Empathy can be a pivotal factor in the success of yourself and your projects. If you don’t care about the people using your product, why are you making it? If you don’t care about your co-workers who will have to use your code, why do you work with them? If you don’t care about yourself, why are you doing this as a career?

The most mind blowing talk had to be BicycleJS, a talk about the new WebBluetooth API and how we can interact with physical devices such as bicycle computers, heart rate monitors and other sensors to create immersive web experiences, previously only available to native applications. In addition, the entire talk was controlled by his gesture recognizing bluetooth device. Has to be seen!

Lastly, I think the organizers should be given a lot of credit for achieving 50/50 male-to-female ratio amongst speakers, in addition to having some good inclusion and diversity talks without sounding too preachy. And a big thank you to Jan Lehnardt for his “State of the JavaScript community” talk that touched on some really important points.

There were more excellent talks of course, which should soon be available on video!

The People

A conference is nothing without its people. This was my first time travelling alone to one of these events, and I have to say, you all made my experience one of a kind. One thing that enabled this was the Slack team set up for the conference. Here you could meet and greet people in a non-threatening way, ask if anyone wanted to join for lunch or dinner, or just reach out to people you wanted to talk to without seeming intrusive.

Icelanders really know how to throw a party!

The conference also took the Code of Conduct seriously, and while I’m not usually in any position to be affected by harassment or exclusion, my hopes are that putting focus on it helped some others avoid it. This is very different from a lot of other, more corporate-y, conferences I’ve been to.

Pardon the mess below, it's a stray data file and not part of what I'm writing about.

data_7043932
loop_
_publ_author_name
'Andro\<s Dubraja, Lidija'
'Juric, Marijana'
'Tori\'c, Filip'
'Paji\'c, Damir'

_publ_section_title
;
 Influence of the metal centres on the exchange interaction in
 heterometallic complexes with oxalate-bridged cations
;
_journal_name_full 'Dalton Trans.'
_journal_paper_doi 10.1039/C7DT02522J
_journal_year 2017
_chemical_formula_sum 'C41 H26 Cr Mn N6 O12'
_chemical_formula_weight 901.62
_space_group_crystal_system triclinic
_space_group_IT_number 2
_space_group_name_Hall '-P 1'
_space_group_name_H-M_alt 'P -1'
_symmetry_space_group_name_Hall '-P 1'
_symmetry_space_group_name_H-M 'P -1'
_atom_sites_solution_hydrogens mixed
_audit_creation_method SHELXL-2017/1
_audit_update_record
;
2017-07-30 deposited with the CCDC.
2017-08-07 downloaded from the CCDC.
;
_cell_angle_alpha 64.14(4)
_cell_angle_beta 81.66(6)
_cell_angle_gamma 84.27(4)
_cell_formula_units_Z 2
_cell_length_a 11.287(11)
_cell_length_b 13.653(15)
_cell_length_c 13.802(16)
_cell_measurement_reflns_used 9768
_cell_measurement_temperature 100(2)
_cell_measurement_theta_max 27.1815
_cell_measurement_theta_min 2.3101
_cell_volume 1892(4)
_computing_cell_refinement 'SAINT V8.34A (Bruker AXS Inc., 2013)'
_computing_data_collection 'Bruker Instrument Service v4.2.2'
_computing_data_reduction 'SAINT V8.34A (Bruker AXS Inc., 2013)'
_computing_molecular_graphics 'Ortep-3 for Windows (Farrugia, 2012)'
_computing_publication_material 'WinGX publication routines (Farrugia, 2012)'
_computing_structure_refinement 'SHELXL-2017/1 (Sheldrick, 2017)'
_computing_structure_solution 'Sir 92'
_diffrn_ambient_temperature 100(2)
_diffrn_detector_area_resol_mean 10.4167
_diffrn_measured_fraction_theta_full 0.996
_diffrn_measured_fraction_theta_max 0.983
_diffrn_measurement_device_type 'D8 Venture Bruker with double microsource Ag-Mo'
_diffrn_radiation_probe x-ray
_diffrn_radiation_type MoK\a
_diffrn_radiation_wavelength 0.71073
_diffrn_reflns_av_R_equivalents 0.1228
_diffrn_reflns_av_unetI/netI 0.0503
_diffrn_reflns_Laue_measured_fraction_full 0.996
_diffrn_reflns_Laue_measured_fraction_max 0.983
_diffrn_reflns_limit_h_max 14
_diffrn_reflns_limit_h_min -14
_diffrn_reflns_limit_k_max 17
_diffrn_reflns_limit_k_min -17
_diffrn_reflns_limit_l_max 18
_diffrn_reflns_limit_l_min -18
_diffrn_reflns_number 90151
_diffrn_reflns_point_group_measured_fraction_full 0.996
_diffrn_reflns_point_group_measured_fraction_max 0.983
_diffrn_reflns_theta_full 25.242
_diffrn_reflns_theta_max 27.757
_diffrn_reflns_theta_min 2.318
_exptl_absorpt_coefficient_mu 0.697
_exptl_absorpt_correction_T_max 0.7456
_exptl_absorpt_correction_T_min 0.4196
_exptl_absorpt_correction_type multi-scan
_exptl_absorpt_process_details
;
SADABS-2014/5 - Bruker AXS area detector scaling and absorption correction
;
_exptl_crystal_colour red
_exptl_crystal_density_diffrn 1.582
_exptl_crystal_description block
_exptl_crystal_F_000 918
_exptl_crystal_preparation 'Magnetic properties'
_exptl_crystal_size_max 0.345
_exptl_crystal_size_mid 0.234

This is also the first time I’ve really felt connected to the community at a conference. Being relatively small, it felt more personal, making it easier to just approach people and have a chat about anything. The organizers also did a good job of approaching people and talking to them, bringing in others to create smaller groups of strangers getting to know each other.

The mountains in front of Langjökull, literally meaning “long glacier”.

The Snowmobile Trip

My absolute favourite part of it all has to be the community trip on Saturday. The conference had four trips to choose from: horse back riding, whale watching, snorkeling and snowmobiling on a glacier. For me the choice was pretty obvious, of course I had to go snowmobiling!

We started out bright and early, getting on our buses which would take us along the Golden Circle. Here, we would see Geysir and Stokkur, two of the famous geysers in Iceland; Gullfoss, a magnificent waterfall; and Þingvellir national park on our way towards Langjökull, where our snowmobile trip would be.

I timed the eruption of Stokkur perfectly, and captured it on 240fps video.

Having walked a glacier before, I have to say driving on one kind of seems like cheating a bit, but it was immense fun. We hit peak speeds of about 35km/h, and I was one of the lucky few that got to ride both up and down.

Don’t hesitate, go to JSConf Iceland!

To sum up all my feelings there is really just one thing to say: Go to JSConf Iceland! (Well, if they decide to host it another year). Amazing place, people, talks and activities, all wrapped up in one nice package!

Here’s to hoping this link goes active: